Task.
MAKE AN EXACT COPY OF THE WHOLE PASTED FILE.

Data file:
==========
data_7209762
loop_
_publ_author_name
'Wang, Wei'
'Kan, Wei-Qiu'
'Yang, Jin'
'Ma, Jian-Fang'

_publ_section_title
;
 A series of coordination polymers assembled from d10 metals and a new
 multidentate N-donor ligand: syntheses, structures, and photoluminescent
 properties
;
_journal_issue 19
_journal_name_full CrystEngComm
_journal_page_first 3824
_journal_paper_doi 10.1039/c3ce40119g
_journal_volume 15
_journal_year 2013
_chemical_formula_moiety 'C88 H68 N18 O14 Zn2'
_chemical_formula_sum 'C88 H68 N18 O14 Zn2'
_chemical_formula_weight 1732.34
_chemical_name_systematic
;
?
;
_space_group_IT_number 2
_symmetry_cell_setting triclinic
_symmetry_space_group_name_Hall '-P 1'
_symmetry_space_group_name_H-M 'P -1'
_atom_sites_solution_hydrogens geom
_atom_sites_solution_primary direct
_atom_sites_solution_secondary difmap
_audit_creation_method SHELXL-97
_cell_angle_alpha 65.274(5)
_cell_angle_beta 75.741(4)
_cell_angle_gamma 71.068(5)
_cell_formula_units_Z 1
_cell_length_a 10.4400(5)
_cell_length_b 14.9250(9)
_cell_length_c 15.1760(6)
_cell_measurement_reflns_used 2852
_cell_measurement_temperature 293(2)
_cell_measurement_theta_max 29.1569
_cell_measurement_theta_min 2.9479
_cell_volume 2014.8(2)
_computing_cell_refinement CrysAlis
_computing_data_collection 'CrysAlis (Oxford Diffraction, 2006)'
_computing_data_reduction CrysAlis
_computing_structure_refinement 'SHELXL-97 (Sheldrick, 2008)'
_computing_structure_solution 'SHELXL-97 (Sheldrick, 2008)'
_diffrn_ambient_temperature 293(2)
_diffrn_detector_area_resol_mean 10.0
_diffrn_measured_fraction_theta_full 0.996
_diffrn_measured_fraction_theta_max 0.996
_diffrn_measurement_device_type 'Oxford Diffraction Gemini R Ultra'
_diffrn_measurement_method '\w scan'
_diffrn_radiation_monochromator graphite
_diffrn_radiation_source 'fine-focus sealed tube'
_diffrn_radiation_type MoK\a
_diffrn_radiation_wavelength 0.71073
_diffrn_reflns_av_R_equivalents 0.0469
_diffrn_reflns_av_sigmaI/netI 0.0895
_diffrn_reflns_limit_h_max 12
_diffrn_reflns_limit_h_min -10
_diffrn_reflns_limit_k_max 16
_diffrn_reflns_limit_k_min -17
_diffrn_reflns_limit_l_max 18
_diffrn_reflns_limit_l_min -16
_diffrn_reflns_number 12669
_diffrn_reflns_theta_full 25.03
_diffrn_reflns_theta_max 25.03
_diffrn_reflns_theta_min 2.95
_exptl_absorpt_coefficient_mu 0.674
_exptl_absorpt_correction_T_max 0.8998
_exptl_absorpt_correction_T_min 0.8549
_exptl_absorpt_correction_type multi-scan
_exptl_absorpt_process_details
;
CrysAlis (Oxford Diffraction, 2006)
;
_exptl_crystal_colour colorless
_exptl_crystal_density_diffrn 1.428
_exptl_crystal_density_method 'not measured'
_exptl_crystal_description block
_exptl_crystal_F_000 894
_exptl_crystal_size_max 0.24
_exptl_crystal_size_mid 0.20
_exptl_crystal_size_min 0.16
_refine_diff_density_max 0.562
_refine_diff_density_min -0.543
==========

data_7209762
loop_
_publ_author_name
'Wang, Wei'
'Kan, Wei-Qiu'
'Yang, Jin'
'Ma, Jian-Fang'

_publ_section_title
;
 A series of coordination polymers assembled from d10 metals and a new
 multidentate N-donor ligand: syntheses, structures, and photoluminescent
 properties
;
_journal_issue 19
_journal_name_full CrystEngComm
_journal_page_first 3824
_journal_paper_doi 10.1039/c3ce40119g
_journal_volume 15
_journal_year 2013
_chemical_formula_moiety 'C88 H68 N18 O14 Zn2'
_chemical_formula_sum 'C88 H68 N18 O14 Zn2'
_chemical_formula_weight 1732.34
_chemical_name_systematic
;
?
;
_space_group_IT_number 2
_symmetry_cell_setting triclinic
_symmetry_space_group_name_Hall '-P 1'
_symmetry_space_group_name_H-M 'P -1'
_atom_sites_solution_hydrogens geom
_atom_sites_solution_primary direct
_atom_sites_solution_secondary difmap
_audit_creation_method SHELXL-97
_cell_angle_alpha 65.274(5)
_cell_angle_beta 75.741(4)
_cell_angle_gamma 71.068(5)
_cell_formula_units_Z 1
_cell_length_a 10.4400(5)
_cell_length_b 14.9250(9)
_cell_length_c 15.1760(6)
_cell_measurement_reflns_used 2852
_cell_measurement_temperature 293(2)
_cell_measurement_theta_max 29.1569
_cell_measurement_theta_min 2.9479
_cell_volume 2014.8(2)
_computing_cell_refinement CrysAlis
_computing_data_collection 'CrysAlis (Oxford Diffraction, 2006)'
_computing_data_reduction CrysAlis
_computing_structure_refinement 'SHELXL-97 (Sheldrick, 2008)'
_computing_structure_solution 'SHELXL-97 (Sheldrick, 2008)'
_diffrn_ambient_temperature 293(2)
_diffrn_detector_area_resol_mean 10.0
_diffrn_measured_fraction_theta_full 0.996
_diffrn_measured_fraction_theta_max 0.996
_diffrn_measurement_device_type 'Oxford Diffraction Gemini R Ultra'
_diffrn_measurement_method '\w scan'
_diffrn_radiation_monochromator graphite
_diffrn_radiation_source 'fine-focus sealed tube'
_diffrn_radiation_type MoK\a
_diffrn_radiation_wavelength 0.71073
_diffrn_reflns_av_R_equivalents 0.0469
_diffrn_reflns_av_sigmaI/netI 0.0895
_diffrn_reflns_limit_h_max 12
_diffrn_reflns_limit_h_min -10
_diffrn_reflns_limit_k_max 16
_diffrn_reflns_limit_k_min -17
_diffrn_reflns_limit_l_max 18
_diffrn_reflns_limit_l_min -16
_diffrn_reflns_number 12669
_diffrn_reflns_theta_full 25.03
_diffrn_reflns_theta_max 25.03
_diffrn_reflns_theta_min 2.95
_exptl_absorpt_coefficient_mu 0.674
_exptl_absorpt_correction_T_max 0.8998
_exptl_absorpt_correction_T_min 0.8549
_exptl_absorpt_correction_type multi-scan
_exptl_absorpt_process_details
;
CrysAlis (Oxford Diffraction, 2006)
;
_exptl_crystal_colour colorless
_exptl_crystal_density_diffrn 1.428
_exptl_crystal_density_method 'not measured'
_exptl_crystal_description block
_exptl_crystal_F_000 894
_exptl_crystal_size_max 0.24
_exptl_crystal_size_mid 0.20
_exptl_crystal_size_min 0.16
_refine_diff_density_max 0.562
_refine_diff_density_min -0.543